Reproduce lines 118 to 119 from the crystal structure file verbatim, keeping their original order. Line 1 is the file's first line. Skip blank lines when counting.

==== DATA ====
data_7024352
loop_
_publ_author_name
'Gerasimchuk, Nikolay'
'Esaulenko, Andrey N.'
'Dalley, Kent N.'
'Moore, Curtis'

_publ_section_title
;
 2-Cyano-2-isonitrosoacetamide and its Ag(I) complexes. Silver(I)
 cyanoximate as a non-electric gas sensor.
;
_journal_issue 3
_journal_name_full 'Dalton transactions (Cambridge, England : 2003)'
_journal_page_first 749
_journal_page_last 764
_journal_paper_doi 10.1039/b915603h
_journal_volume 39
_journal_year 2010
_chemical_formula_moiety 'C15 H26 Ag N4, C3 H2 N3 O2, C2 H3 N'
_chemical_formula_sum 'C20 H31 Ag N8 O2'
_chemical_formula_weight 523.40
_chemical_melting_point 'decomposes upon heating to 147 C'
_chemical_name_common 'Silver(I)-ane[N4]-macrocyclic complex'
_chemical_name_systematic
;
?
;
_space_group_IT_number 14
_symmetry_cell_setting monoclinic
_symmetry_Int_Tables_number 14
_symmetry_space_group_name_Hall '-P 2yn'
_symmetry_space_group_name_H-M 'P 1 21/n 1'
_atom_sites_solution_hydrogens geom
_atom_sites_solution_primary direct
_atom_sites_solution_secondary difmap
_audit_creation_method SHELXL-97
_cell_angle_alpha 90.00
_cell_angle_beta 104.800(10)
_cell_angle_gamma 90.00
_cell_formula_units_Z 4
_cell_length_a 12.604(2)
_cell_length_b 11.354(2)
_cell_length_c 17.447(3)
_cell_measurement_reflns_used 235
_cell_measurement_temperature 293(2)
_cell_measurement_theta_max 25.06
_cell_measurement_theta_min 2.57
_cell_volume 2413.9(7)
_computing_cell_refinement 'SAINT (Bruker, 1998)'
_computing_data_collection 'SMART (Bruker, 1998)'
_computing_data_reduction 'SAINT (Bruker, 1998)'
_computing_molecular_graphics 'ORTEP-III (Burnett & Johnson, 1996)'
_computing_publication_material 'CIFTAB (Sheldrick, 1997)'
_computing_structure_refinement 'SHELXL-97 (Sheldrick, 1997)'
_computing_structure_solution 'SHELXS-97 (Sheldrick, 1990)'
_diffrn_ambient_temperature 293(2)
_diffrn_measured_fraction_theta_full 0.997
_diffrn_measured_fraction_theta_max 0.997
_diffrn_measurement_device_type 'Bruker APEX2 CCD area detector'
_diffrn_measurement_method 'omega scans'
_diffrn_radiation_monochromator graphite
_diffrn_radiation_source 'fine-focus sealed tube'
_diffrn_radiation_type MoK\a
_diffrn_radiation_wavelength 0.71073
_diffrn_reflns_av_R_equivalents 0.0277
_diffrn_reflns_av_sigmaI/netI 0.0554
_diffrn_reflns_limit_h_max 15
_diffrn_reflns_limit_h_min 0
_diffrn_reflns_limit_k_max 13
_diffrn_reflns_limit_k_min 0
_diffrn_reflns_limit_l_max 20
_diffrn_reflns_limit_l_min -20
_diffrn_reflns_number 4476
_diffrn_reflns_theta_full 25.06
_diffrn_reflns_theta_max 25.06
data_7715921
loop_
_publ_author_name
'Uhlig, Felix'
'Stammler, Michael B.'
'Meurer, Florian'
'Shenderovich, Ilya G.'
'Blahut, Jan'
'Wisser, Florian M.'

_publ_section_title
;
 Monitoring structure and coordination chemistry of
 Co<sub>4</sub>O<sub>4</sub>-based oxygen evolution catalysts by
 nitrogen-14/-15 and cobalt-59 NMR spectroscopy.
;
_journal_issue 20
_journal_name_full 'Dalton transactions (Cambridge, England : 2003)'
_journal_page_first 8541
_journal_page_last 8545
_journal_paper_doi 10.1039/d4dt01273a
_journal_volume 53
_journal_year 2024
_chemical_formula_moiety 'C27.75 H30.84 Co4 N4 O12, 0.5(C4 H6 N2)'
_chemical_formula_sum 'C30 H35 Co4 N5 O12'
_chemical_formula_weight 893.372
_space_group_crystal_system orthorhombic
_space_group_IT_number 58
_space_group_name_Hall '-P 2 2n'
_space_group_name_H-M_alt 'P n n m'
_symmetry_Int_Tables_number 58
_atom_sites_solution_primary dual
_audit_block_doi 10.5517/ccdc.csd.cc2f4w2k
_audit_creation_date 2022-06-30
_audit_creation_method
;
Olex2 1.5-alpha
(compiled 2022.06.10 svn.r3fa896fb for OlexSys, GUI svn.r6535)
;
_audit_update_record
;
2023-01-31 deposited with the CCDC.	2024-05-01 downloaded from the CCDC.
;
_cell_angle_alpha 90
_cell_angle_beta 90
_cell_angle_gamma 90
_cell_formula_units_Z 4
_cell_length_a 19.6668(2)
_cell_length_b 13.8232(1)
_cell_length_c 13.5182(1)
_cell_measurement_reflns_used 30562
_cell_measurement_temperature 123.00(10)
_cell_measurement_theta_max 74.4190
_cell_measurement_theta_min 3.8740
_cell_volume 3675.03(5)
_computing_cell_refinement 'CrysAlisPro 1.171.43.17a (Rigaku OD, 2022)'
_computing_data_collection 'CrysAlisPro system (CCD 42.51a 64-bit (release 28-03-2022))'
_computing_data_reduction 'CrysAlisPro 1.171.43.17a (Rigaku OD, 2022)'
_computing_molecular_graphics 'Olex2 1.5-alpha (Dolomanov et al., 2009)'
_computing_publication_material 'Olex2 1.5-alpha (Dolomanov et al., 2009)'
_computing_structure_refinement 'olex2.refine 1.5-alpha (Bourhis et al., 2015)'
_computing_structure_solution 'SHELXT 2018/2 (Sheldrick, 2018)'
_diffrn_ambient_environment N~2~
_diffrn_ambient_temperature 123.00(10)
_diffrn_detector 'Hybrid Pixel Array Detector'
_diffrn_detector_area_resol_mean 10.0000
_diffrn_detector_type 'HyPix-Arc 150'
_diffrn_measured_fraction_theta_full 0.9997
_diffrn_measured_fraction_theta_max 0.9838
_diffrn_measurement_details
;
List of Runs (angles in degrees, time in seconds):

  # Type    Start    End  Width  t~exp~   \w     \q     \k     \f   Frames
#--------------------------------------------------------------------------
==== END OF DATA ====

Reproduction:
;
_cell_angle_alpha 90